The project is an initiative of the Dominican government and is being overseen by the National Hydraulic Resources Institute, INDRHI. Additional project stakeholders (past and present) include: Norwegian construction firm NCC; Italian-Dominican consortium; Impregilo-Yarull; Norwegian consultants Sweco Groner and Norplan; Norwegian Export Institute GIEK; the Copenhagen branch of ABN AMRO; and Deutsche Bank.
2000: Government of the Dominican Republic signs a loan agreement with a value of USD 42.5 million for the dam project
2002: Norwegian construction firm NCC starts construction of the Guaigui dam
2003: NCC halts construction because of disagreements it was having with the Dominican government over project costs. Between 2002 and 2003 the perforation of a 350 meter long diversion tunnel was completed
April- NCC removes itself from the project
August- INDHRI places a call for new tenders to finish construction of the project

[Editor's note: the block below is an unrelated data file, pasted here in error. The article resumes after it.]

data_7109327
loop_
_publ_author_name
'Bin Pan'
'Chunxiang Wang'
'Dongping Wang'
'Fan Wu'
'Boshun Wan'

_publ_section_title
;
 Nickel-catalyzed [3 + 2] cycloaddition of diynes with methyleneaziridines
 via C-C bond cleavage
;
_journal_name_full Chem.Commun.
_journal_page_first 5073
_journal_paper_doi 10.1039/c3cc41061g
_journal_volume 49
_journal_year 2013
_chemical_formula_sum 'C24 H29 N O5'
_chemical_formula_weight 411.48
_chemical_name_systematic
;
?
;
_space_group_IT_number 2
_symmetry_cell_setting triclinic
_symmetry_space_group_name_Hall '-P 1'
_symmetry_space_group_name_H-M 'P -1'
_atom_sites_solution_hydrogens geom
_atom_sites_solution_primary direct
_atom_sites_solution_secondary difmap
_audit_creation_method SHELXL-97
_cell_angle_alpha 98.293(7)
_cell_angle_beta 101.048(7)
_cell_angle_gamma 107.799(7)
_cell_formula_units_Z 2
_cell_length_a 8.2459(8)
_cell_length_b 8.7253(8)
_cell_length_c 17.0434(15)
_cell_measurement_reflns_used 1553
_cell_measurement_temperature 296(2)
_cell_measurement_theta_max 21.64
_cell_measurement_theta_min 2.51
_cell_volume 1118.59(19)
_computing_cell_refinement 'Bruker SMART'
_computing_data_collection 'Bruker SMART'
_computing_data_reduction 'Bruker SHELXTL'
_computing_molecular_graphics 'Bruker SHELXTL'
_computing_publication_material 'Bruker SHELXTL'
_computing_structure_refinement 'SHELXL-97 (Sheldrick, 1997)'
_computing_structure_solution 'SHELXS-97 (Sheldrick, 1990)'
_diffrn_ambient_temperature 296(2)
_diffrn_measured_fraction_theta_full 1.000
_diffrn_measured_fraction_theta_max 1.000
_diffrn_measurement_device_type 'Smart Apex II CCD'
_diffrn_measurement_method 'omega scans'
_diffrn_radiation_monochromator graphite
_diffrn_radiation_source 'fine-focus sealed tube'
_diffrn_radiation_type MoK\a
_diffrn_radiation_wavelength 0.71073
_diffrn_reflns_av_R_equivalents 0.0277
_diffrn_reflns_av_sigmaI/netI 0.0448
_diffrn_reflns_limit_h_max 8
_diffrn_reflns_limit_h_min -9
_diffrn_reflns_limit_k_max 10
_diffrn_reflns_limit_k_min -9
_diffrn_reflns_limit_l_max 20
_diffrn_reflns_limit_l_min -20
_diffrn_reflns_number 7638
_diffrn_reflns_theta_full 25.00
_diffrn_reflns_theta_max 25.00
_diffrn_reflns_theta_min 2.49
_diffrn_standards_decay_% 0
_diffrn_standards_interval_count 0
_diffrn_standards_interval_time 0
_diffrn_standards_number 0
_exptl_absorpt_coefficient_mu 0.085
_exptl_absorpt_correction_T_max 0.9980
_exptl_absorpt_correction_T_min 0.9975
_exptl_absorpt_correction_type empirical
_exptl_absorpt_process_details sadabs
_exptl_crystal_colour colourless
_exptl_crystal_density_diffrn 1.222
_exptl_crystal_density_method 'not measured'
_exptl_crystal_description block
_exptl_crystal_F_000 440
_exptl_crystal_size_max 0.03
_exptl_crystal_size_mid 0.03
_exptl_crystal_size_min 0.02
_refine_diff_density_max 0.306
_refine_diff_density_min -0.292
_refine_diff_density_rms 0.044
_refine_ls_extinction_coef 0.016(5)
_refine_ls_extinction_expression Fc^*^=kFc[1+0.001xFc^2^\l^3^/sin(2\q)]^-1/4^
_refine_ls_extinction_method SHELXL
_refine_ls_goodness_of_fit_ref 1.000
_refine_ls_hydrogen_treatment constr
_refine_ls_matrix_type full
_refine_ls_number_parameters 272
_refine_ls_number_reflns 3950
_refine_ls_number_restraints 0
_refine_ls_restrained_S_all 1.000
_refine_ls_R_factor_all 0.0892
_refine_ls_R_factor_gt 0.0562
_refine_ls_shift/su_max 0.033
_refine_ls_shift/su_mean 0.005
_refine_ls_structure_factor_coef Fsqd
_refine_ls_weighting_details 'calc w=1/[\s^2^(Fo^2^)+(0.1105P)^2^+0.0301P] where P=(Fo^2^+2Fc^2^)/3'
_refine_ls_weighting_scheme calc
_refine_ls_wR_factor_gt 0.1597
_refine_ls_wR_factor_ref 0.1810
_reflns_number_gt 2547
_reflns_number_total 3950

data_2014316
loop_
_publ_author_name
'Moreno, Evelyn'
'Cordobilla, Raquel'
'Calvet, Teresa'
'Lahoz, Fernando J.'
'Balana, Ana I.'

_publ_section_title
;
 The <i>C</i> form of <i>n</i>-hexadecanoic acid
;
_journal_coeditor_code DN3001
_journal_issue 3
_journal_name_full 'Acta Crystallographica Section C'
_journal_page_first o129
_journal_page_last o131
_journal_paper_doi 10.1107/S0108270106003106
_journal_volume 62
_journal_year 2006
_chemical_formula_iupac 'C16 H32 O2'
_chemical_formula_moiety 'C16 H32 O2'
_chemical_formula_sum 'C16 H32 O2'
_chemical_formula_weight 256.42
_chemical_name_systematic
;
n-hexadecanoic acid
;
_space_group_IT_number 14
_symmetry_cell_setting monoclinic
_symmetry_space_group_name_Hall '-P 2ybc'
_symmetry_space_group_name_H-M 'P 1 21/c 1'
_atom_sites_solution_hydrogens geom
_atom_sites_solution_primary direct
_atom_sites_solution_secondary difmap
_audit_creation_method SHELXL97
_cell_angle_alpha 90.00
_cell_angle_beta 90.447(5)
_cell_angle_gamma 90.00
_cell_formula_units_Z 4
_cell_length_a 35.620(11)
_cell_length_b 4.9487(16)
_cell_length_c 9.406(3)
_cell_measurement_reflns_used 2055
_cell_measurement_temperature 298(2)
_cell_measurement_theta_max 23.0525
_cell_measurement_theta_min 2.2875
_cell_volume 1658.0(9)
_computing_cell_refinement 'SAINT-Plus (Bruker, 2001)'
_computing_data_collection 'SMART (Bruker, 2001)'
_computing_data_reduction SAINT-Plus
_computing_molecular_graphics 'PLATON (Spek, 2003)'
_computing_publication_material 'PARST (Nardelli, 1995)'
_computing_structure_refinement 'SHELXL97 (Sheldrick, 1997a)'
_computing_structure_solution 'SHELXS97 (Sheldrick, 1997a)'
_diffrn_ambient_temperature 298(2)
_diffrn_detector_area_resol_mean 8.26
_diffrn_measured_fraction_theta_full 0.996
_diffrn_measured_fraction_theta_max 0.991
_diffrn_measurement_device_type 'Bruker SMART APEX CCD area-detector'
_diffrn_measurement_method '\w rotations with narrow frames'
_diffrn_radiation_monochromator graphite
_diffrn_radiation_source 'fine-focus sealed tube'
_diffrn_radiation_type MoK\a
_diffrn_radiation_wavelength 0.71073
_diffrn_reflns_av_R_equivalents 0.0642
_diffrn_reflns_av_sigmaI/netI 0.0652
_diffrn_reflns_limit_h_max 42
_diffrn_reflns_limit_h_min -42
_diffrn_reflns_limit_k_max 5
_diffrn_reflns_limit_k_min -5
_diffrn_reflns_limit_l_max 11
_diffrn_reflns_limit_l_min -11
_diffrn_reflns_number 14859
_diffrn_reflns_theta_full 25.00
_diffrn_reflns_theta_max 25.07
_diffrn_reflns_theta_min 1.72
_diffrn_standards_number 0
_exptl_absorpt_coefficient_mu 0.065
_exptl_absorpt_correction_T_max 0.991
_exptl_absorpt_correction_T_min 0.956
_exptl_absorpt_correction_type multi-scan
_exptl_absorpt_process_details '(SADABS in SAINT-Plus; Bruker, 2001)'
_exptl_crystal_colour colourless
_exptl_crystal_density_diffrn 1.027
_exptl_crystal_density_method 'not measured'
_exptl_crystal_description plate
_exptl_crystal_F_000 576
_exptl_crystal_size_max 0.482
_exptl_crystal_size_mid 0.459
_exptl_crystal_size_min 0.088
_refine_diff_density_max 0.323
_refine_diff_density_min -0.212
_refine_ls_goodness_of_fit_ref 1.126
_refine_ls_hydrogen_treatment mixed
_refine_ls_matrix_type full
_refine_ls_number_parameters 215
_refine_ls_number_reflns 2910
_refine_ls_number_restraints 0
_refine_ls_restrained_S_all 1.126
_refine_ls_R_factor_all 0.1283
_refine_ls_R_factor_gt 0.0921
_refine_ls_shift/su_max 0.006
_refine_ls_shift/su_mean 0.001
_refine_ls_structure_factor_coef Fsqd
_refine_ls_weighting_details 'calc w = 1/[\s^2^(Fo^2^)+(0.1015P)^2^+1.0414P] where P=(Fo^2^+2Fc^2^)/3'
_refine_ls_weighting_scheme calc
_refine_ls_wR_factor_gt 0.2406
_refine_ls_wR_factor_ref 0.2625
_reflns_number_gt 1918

September- INDHRI awards construction contract to Italian-Dominican consortium Impregilo-Yarull. The contract value at this point is US $54 million. Sweco Groner is in charge of the final design, while Norplan would supervise the project. The combined value of the consultants' contracts is US $5 million. Construction on the dam did not commence, however, because the Dominican government was unable to take out loans due to a limit that was established by the IMF
October- President Leonel Fernández gives approval for resuming construction on the dam; current project costs: US $115 million